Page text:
A Guide to Bicycle Suspension Maintenance and Tuning

Properly maintained and tuned suspension is crucial for ensuring a smooth, comfortable, and controlled ride on your mountain bike or gravel bike. Neglecting your suspension can lead to poor performance, reduced durability, and even unsafe riding conditions. In this comprehensive guide, we'll cover the essential aspects of bicycle suspension maintenance and tuning, helping you keep your fork and shock performing at their best.

Suspension Components and Their Function:
  • Fork: The fork is the front suspension component that absorbs impacts and smooths out rough terrain. It consists of upper and lower legs, a crown, stanchions, and internal components such as springs, dampers, and seals. Forks can be air-sprung, coil-sprung, or a combination of both.
  • Shock: The shock, or rear shock, is the suspension component that controls the rear wheel's movement and absorbs impacts. It is typically mounted between the frame's main triangle and rear triangle. Shocks can be air-sprung or coil-sprung and feature adjustable damping to control compression and rebound.
Regular Maintenance Tasks:
  • Cleaning: Regularly clean your fork and shock to prevent dirt and debris from damaging the seals and entering the internal components. Use a soft brush, mild soap, and water to gently remove dirt from the stanchions, seals, and external surfaces. Avoid using high-pressure water or harsh chemicals, which can damage the suspension components.
  • Lubrication: Periodically lubricate your fork and shock to keep them running smoothly and prevent premature wear. Apply a thin layer of suspension-specific lubricant to the stanchions and seals, cycling the suspension to distribute the lubricant evenly. Wipe off any excess lubricant to avoid attracting dirt.
  • Seal Inspection: Inspect your fork and shock seals for signs of wear, damage, or leaking. If you notice any oil or grease on the stanchions or around the seals, it may indicate a worn or damaged seal that needs to be replaced. Consult your suspension manufacturer's guidelines or a professional mechanic for seal replacement instructions.
  • Air Pressure Check: For air-sprung forks and shocks, regularly check and adjust the air pressure to ensure optimal performance. Use a high-quality suspension pump with a precise gauge to add or release air as needed. Refer to your manufacturer's recommended pressure range based on your weight and riding style.
Suspension Tuning Basics:
  • Sag: Sag refers to the amount your suspension compresses under your body weight when seated on the bike. Setting the correct sag is essential for achieving a balanced and responsive ride. Aim for 15-20% sag for cross-country riding, 20-30% for trail riding, and 30-40% for downhill riding. Adjust your fork and shock's air pressure or spring rate to achieve the desired sag.
  • Rebound Damping: Rebound damping controls the speed at which your suspension extends after being compressed. Too much rebound damping will result in a sluggish and unresponsive ride, while too little will cause the suspension to feel bouncy and uncontrolled. Adjust the rebound knob on your fork and shock to find a setting that allows the suspension to extend quickly enough to track the terrain without feeling bouncy.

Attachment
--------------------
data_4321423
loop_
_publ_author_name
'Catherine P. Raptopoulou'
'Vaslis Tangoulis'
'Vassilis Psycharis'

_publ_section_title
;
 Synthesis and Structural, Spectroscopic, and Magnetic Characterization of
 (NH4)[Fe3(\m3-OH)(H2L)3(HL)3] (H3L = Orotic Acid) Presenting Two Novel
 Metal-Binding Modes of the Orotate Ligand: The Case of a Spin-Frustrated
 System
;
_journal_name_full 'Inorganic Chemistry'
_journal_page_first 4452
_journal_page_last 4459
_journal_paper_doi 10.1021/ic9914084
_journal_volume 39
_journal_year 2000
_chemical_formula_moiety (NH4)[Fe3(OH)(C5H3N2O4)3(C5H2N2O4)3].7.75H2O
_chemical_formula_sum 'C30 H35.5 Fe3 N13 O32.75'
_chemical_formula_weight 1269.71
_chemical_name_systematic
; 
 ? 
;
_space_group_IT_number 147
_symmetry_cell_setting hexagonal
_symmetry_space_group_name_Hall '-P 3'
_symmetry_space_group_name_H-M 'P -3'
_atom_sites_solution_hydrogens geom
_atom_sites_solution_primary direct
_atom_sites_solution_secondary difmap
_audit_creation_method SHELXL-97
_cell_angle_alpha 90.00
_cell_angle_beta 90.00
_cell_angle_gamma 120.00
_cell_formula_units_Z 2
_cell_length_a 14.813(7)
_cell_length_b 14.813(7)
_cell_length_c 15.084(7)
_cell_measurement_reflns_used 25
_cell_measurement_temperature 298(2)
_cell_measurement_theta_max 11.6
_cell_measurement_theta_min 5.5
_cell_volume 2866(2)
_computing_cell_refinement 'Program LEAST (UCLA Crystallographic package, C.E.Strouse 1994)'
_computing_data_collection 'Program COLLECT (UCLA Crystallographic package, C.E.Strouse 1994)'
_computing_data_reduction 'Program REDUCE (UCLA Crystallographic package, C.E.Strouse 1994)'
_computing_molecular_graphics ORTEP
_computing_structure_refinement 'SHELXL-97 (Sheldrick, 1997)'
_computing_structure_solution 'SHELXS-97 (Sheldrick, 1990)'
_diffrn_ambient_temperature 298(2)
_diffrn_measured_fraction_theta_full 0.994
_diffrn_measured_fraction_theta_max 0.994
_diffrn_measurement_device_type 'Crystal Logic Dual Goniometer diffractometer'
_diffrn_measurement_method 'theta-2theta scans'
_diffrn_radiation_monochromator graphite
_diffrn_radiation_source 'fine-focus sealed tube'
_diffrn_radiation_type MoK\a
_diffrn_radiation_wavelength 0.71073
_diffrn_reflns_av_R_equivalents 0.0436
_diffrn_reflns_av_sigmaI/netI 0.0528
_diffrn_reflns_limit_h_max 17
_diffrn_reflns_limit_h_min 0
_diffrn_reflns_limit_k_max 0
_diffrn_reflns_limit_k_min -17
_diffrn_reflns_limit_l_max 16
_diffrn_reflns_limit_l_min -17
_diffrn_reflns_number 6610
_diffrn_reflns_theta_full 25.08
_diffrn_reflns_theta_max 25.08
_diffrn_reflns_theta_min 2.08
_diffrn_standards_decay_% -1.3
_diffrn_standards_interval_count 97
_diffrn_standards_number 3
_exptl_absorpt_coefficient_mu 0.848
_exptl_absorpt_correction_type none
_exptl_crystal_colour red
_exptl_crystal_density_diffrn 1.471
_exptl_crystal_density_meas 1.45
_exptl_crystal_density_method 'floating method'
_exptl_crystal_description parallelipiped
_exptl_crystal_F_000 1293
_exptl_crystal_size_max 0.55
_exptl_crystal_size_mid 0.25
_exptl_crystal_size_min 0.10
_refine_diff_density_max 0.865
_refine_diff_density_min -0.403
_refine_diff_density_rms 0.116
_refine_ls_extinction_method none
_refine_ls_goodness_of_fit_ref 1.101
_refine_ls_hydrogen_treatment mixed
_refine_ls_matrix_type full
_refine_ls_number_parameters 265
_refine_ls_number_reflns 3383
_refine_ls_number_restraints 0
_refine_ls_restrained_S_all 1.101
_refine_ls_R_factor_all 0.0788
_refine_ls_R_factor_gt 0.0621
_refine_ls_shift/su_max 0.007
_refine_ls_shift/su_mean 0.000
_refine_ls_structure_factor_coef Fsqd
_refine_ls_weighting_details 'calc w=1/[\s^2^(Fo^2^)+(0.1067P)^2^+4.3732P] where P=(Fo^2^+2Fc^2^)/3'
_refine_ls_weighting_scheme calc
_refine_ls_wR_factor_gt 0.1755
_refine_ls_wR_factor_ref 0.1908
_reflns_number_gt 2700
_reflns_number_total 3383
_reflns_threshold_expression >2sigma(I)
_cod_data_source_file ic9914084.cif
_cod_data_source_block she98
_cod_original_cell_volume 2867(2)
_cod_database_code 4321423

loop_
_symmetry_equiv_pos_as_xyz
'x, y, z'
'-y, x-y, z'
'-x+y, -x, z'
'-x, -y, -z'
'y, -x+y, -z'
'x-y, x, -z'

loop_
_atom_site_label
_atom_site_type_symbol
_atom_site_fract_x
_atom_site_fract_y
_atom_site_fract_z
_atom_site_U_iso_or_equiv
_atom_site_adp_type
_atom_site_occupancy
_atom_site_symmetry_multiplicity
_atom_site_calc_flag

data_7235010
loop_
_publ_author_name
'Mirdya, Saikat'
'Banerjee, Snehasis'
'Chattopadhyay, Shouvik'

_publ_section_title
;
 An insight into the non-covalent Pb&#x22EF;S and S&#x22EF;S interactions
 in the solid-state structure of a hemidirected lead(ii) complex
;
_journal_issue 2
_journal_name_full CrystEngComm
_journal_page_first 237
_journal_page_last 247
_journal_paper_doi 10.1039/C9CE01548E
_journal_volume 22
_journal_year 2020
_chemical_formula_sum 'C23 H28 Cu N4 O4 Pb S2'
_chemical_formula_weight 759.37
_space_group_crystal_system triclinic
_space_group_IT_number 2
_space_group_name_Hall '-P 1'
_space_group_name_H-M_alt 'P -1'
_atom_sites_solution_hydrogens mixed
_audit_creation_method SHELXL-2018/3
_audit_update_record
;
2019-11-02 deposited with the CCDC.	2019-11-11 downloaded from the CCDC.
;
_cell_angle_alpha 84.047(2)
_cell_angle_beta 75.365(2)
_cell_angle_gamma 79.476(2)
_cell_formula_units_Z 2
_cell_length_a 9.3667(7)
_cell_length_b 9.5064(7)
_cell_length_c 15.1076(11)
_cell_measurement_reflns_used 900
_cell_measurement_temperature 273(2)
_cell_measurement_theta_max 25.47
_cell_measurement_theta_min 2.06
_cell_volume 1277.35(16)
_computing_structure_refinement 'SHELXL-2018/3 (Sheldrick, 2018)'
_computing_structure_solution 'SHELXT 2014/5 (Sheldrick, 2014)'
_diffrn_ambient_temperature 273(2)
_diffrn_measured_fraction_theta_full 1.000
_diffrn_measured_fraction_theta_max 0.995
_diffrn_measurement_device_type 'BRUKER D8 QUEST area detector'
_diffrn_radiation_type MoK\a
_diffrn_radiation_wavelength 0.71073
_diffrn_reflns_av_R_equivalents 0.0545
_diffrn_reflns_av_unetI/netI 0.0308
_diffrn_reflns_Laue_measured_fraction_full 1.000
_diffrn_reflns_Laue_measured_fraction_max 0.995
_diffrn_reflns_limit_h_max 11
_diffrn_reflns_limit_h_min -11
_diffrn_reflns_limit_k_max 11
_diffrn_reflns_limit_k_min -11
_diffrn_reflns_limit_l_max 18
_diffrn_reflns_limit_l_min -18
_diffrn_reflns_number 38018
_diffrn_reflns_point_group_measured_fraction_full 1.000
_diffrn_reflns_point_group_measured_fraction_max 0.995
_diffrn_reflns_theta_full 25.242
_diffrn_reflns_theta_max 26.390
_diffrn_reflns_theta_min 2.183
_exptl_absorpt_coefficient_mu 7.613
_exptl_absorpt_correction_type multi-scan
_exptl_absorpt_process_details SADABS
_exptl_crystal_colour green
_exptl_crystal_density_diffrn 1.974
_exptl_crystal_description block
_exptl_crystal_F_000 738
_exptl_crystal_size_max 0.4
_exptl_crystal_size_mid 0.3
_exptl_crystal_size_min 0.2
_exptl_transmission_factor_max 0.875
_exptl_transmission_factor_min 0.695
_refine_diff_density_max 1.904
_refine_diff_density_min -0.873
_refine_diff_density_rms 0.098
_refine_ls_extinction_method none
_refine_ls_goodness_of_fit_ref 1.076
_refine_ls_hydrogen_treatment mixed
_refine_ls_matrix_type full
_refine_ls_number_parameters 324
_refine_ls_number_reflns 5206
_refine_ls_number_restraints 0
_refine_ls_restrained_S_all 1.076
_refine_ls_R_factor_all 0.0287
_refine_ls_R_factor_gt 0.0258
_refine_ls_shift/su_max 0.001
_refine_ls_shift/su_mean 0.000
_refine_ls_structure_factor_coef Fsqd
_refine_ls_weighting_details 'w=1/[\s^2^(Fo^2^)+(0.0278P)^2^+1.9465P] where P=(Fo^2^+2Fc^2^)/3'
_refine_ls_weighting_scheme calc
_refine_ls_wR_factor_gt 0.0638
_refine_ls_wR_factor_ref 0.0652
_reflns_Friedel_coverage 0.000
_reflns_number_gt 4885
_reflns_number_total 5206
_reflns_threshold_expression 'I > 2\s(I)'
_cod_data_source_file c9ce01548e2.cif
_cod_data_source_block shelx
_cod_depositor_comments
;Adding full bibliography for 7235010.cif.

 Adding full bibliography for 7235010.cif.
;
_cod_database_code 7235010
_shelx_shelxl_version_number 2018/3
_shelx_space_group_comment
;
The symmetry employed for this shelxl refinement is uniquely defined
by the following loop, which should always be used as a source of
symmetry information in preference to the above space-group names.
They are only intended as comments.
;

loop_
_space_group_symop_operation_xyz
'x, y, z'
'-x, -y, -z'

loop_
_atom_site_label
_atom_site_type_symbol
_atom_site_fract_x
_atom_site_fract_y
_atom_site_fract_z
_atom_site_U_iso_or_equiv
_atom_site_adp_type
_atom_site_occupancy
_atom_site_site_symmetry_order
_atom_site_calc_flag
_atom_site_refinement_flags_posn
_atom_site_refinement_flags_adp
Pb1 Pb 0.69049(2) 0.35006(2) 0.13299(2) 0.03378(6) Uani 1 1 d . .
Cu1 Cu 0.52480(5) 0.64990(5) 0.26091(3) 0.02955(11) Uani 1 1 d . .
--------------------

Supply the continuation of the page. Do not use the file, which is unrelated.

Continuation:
• Compression Damping: Compression damping controls the speed at which your suspension compresses under impact or weight transfer. It can be divided into low-speed and high-speed compression, which affect different aspects of the suspension's behavior. Adjust the compression damping to achieve a balanced and supportive feel without harshness or diving under braking.
  • Volume Spacers: Air-sprung forks and shocks often allow for the installation of volume spacers, which reduce the air chamber's size and create a more progressive spring curve. Adding volume spacers can help prevent bottom-outs and improve the suspension's performance on big hits or steep terrain.
Professional Service and Overhauls:

While regular maintenance can help extend the life of your suspension components, it's essential to have your fork and shock serviced by a professional mechanic at the manufacturer's recommended intervals. A full service typically involves disassembling the suspension, cleaning and inspecting all components, replacing worn parts, and refreshing the oil and seals. This ensures your suspension remains in top condition and performs at its best.

Proper maintenance and tuning are essential for getting the most out of your bicycle's suspension and ensuring a safe, comfortable, and enjoyable ride. By following the guidelines outlined in this guide, you can keep your fork and shock running smoothly, extend their lifespan, and optimize their performance for your specific riding style and terrain.

Remember to consult your suspension manufacturer's documentation for specific maintenance and tuning instructions, as well as recommended service intervals. If you're unsure about any aspect of suspension maintenance or tuning, don't hesitate to seek the advice of a qualified bicycle mechanic.

Investing time and effort into maintaining and tuning your suspension will pay off in the form of improved ride quality, increased confidence on the trail, and a more direct connection with your bike and the terrain. Whether you're a cross-country racer, a trail enthusiast, or a downhill thrill-seeker, a well-maintained and properly tuned suspension is key to unlocking your full potential on the bike.